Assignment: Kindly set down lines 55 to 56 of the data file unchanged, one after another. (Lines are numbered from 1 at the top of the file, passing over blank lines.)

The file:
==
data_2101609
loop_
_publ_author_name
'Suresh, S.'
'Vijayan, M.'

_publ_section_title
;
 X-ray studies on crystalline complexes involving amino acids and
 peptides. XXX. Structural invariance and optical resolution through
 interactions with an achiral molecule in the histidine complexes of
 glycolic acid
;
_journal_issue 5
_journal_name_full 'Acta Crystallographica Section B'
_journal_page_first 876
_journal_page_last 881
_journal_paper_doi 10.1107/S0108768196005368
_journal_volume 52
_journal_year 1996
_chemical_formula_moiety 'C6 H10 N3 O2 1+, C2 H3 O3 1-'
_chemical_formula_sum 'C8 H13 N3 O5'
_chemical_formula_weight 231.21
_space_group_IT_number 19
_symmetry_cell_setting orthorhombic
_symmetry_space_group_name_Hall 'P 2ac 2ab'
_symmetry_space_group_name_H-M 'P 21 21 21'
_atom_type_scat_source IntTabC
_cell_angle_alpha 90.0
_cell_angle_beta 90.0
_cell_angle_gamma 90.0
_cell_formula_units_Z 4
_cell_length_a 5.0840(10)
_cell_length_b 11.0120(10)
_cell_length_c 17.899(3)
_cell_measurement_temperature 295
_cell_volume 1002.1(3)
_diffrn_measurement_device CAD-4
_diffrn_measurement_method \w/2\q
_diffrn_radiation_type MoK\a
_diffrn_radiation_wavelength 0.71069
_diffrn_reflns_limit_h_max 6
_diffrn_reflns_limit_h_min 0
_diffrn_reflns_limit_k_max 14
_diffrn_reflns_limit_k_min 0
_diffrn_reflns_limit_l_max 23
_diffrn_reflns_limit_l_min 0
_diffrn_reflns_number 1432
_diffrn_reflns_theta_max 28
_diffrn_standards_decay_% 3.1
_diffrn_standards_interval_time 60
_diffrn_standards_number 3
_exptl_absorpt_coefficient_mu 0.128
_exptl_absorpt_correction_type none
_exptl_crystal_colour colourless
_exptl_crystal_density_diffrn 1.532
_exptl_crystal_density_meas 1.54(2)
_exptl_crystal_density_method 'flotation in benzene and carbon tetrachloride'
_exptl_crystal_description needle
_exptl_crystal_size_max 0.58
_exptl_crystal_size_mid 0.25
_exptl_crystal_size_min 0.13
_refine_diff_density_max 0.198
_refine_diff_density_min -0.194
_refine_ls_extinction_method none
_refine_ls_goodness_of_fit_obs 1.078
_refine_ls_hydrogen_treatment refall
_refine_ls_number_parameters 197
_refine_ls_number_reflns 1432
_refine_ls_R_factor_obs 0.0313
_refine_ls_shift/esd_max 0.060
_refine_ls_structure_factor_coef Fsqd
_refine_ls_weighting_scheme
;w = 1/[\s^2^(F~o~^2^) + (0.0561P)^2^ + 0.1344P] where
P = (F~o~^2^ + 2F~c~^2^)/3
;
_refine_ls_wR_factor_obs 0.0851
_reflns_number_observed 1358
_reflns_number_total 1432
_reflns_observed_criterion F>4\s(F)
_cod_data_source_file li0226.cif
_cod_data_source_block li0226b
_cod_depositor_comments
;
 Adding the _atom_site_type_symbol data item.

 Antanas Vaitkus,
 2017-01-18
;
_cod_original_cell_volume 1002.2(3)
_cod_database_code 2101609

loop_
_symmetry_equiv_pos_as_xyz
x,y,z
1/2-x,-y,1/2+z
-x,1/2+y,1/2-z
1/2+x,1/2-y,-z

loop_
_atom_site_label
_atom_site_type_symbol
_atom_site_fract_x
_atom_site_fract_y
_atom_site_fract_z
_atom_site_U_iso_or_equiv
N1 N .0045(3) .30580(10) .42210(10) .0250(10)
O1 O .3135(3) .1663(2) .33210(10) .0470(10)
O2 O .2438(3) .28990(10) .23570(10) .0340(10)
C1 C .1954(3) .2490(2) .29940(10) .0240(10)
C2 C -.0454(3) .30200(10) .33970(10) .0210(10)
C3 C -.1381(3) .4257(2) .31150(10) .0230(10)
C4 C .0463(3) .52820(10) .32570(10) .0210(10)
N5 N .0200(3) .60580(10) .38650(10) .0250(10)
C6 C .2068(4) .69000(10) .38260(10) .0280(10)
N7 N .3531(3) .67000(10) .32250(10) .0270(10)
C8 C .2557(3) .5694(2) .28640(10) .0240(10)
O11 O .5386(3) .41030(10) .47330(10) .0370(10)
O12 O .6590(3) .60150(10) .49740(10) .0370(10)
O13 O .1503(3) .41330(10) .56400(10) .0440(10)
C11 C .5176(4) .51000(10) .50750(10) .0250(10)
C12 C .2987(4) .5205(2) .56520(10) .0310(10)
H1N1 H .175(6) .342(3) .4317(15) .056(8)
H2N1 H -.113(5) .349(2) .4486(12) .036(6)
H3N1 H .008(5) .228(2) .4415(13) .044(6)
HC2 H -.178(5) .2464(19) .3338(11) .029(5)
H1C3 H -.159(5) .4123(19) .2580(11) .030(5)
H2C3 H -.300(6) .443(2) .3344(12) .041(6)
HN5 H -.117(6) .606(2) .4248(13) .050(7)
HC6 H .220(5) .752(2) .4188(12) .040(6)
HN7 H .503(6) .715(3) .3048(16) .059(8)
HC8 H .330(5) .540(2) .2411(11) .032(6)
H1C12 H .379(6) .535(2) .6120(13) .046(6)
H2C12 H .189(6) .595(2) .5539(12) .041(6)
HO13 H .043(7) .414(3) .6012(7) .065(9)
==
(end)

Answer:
_exptl_crystal_density_diffrn 1.532
_exptl_crystal_density_meas 1.54(2)